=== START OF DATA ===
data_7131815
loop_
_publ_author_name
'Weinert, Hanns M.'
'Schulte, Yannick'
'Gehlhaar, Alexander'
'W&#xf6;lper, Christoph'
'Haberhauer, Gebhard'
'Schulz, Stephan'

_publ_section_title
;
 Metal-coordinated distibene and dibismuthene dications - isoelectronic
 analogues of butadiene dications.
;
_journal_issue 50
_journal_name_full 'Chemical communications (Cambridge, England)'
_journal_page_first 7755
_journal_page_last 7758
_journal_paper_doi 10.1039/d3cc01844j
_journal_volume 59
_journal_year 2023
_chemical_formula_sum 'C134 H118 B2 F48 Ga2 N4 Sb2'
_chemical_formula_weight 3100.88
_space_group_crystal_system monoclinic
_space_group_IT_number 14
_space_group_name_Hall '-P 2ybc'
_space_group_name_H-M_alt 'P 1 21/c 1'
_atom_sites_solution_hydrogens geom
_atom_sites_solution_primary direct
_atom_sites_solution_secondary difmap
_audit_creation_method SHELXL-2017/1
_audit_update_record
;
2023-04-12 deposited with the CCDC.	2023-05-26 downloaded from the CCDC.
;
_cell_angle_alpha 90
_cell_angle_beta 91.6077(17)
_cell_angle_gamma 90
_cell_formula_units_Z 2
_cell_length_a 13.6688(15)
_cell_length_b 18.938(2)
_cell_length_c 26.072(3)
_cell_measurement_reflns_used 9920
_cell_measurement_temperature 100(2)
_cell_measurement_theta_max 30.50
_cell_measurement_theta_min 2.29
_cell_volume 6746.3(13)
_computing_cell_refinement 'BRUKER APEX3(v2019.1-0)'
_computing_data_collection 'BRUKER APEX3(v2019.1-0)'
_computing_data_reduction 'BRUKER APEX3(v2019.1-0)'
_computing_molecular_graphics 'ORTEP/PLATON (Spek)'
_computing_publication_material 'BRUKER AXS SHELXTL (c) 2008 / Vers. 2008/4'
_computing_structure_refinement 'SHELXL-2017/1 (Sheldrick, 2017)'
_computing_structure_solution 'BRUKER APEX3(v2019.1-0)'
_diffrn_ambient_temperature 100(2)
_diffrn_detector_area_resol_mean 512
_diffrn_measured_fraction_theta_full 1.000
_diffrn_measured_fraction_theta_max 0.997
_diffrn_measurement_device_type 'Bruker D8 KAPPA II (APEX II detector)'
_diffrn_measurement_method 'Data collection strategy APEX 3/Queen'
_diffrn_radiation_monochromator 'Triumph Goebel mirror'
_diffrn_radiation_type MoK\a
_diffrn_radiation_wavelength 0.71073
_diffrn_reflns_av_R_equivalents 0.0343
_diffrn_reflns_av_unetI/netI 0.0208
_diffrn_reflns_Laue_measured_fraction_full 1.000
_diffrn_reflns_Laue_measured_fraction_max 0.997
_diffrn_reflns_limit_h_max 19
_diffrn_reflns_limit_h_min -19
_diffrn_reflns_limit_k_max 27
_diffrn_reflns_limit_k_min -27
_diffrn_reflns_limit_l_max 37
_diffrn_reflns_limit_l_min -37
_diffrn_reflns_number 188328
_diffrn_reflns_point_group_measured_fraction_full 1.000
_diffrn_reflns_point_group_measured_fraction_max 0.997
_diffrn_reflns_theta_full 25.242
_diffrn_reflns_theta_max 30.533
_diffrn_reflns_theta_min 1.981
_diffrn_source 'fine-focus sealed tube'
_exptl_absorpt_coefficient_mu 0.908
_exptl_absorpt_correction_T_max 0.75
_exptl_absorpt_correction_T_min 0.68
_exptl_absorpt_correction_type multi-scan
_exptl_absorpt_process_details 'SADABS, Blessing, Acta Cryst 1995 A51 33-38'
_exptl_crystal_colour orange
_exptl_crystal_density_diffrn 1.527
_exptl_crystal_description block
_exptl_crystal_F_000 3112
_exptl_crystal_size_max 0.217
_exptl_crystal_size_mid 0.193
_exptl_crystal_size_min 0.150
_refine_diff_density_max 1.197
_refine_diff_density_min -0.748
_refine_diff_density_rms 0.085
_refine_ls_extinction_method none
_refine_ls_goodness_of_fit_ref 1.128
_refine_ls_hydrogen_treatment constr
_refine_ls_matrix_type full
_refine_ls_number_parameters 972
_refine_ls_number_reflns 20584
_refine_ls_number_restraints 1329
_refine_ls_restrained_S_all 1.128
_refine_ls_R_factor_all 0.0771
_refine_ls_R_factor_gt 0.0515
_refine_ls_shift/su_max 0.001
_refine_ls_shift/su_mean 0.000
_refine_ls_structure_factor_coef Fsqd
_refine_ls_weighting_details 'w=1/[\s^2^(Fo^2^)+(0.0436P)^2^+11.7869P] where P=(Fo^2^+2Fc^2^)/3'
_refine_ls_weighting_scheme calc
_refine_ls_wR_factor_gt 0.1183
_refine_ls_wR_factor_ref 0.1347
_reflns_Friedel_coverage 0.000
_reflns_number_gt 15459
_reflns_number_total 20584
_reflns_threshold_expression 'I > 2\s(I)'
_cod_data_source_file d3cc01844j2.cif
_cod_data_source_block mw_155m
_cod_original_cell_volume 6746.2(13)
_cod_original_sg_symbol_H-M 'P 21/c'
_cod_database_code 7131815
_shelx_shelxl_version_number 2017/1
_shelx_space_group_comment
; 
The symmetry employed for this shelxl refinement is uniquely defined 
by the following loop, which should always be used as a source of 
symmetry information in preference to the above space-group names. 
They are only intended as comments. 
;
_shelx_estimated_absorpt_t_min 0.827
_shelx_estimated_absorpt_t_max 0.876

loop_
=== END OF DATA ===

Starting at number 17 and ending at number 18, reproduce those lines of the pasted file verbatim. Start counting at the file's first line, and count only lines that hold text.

_journal_page_first 7755
_journal_page_last 7758